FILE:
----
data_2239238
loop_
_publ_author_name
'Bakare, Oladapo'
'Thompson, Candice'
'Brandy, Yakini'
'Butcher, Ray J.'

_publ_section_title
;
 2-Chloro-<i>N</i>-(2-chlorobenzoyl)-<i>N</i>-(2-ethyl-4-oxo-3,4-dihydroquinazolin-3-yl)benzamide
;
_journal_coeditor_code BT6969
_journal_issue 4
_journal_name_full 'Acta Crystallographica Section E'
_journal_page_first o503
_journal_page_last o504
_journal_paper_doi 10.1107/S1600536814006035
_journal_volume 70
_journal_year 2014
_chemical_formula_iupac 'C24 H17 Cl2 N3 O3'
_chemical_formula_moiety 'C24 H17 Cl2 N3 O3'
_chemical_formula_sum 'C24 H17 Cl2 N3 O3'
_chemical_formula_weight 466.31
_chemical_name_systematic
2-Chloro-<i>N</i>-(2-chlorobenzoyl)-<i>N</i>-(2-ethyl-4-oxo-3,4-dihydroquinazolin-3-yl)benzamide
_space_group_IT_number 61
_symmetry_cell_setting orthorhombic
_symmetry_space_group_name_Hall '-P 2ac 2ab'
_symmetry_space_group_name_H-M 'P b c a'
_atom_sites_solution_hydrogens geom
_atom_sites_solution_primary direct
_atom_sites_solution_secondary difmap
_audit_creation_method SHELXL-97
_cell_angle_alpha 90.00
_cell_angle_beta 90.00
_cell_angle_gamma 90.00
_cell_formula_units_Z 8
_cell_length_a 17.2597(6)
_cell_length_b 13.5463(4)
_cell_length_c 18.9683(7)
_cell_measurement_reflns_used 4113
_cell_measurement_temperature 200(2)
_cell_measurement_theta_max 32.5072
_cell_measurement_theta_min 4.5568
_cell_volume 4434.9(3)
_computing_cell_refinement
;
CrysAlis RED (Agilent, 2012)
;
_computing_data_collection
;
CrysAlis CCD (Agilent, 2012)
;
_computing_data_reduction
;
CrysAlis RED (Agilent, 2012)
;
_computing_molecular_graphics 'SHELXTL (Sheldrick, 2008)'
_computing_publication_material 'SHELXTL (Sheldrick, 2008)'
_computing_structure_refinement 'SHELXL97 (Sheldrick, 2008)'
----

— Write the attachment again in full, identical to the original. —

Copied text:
data_2239238
loop_
_publ_author_name
'Bakare, Oladapo'
'Thompson, Candice'
'Brandy, Yakini'
'Butcher, Ray J.'

_publ_section_title
;
 2-Chloro-<i>N</i>-(2-chlorobenzoyl)-<i>N</i>-(2-ethyl-4-oxo-3,4-dihydroquinazolin-3-yl)benzamide
;
_journal_coeditor_code BT6969
_journal_issue 4
_journal_name_full 'Acta Crystallographica Section E'
_journal_page_first o503
_journal_page_last o504
_journal_paper_doi 10.1107/S1600536814006035
_journal_volume 70
_journal_year 2014
_chemical_formula_iupac 'C24 H17 Cl2 N3 O3'
_chemical_formula_moiety 'C24 H17 Cl2 N3 O3'
_chemical_formula_sum 'C24 H17 Cl2 N3 O3'
_chemical_formula_weight 466.31
_chemical_name_systematic
2-Chloro-<i>N</i>-(2-chlorobenzoyl)-<i>N</i>-(2-ethyl-4-oxo-3,4-dihydroquinazolin-3-yl)benzamide
_space_group_IT_number 61
_symmetry_cell_setting orthorhombic
_symmetry_space_group_name_Hall '-P 2ac 2ab'
_symmetry_space_group_name_H-M 'P b c a'
_atom_sites_solution_hydrogens geom
_atom_sites_solution_primary direct
_atom_sites_solution_secondary difmap
_audit_creation_method SHELXL-97
_cell_angle_alpha 90.00
_cell_angle_beta 90.00
_cell_angle_gamma 90.00
_cell_formula_units_Z 8
_cell_length_a 17.2597(6)
_cell_length_b 13.5463(4)
_cell_length_c 18.9683(7)
_cell_measurement_reflns_used 4113
_cell_measurement_temperature 200(2)
_cell_measurement_theta_max 32.5072
_cell_measurement_theta_min 4.5568
_cell_volume 4434.9(3)
_computing_cell_refinement
;
CrysAlis RED (Agilent, 2012)
;
_computing_data_collection
;
CrysAlis CCD (Agilent, 2012)
;
_computing_data_reduction
;
CrysAlis RED (Agilent, 2012)
;
_computing_molecular_graphics 'SHELXTL (Sheldrick, 2008)'
_computing_publication_material 'SHELXTL (Sheldrick, 2008)'
_computing_structure_refinement 'SHELXL97 (Sheldrick, 2008)'